A video of a bouncer allegedly responding to an attack has gone viral.

The video, which was taken in a bar in Liverpool, England, seems to show a bouncer striking a woman in the face after she became violent.

That has led to a debate online. The primary question: Was the bouncer within his rights, or will he face charges?

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We can’t speak on how the situation will play out in the United Kingdom (although several U.K. publications have indicated that the man could possibly face charges). However, in the United States, the law is pretty clear.

Here’s what bouncers can (and can’t) do.

They can use force, but only in certain circumstances.

A bouncer cannot use force on a patron—unless the patron gets physical first. In other words, the bouncer will never throw the first punch.

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Most are trained to avoid punches in the first place; bouncers will generally try to use holds to incapacitate violent patrons to avoid injuring them. That’s because injuring patrons is bad for business, even if they’re unruly, and opens up establishments to civil litigation.

Generally, they’re bound to using equal force.

Technically, if a patron takes a swing at a bouncer, the bouncer can respond in kind. However, the bouncer can’t use excessive force under any circumstances. The actual wording of most laws is something like this (provided from NYU Law, link opens as a document):”…[a] person is privileged to use such force as reasonably appears necessary to defend him or herself against an apparent threat of unlawful and immediate violence from another.”

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This is where things get sticky. The bouncer must be able to show in a court of law that his use of force was justified and appropriate—which is why most bouncers will err on the side of safety and avoid a physical confrontation by all possible means.

They can break up fights.

If a fight is happening on the premises, the bouncer can break it up, even if nobody throws a punch at him. This is because the bouncer is defending the other patrons. Again, he’s bound by the general rule of equal force, so he can’t run in with a baseball bat or another object.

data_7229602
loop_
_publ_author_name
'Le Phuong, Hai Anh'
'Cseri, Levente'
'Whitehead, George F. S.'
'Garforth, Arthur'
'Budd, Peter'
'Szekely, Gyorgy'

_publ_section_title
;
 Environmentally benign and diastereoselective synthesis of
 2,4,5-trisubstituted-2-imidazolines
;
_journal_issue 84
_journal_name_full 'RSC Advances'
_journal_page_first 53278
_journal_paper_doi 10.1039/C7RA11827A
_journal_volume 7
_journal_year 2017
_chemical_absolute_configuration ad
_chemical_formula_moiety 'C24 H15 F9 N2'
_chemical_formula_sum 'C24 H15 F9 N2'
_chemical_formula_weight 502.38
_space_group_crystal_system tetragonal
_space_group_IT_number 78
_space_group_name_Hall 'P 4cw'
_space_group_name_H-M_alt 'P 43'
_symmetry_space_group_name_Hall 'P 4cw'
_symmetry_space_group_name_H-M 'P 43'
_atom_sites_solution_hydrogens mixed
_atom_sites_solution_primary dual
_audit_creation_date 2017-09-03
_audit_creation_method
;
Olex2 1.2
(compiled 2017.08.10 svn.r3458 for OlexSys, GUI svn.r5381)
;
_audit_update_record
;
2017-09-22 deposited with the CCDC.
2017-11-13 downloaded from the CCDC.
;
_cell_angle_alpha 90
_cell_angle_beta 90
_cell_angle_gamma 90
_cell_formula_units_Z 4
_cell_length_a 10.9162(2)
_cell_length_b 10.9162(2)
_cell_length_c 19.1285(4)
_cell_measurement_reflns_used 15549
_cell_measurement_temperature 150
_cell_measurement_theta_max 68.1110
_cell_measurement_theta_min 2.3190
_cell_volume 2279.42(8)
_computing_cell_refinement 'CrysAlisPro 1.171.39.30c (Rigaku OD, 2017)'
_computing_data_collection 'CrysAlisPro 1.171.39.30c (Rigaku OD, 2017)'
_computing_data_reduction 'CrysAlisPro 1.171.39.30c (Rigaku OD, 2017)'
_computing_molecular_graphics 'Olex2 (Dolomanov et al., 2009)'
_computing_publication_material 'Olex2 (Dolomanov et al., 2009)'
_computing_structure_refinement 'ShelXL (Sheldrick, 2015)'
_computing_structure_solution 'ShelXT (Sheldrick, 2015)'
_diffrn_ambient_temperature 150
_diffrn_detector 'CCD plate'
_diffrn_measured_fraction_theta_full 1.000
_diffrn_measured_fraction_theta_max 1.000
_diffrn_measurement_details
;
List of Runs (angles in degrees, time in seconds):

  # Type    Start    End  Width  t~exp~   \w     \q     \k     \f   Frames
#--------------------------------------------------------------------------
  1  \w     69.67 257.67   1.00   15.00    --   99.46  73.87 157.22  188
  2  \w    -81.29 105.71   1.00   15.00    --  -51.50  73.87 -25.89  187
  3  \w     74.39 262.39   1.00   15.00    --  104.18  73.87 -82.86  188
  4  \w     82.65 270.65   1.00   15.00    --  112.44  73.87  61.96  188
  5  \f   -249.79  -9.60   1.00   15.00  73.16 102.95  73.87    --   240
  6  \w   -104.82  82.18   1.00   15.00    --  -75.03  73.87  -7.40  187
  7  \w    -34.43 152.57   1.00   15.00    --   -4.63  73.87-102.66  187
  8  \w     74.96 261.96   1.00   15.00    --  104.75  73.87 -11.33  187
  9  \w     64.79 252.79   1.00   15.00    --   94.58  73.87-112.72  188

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When the fight’s broken up, the bouncer will usually kick the offending parties out of the establishment. However, that’s not always the case: Sometimes, he’ll make an arrest.

They can arrest you…sometimes.

Actually, any private citizen can perform an arrest, provided that the arrest is for a felony that has already taken place, or is in the process of taking place.

That last part is important. Let’s say that a bouncer sees a person starting to assault another person. The bouncer can detain the criminal until the police arrive, using the authority of a citizen’s arrest as pretext. However, a bouncer can’t perform this same arrest if he merely suspects someone of committing a crime, or if the crime is relatively minor (for instance, buying alcohol while under the legal drinking age).

If the bouncer does perform an arrest, he must contact the police as soon as possible. However, he doesn’t have to explain what he’s doing, provided that he has valid cause.

Ultimately, bouncers are just private citizens—they’re bound by the same laws as everyone else, and even if they’re wearing fancy uniforms, they don’t have any special privileges. Nevertheless, we wouldn’t recommend testing them.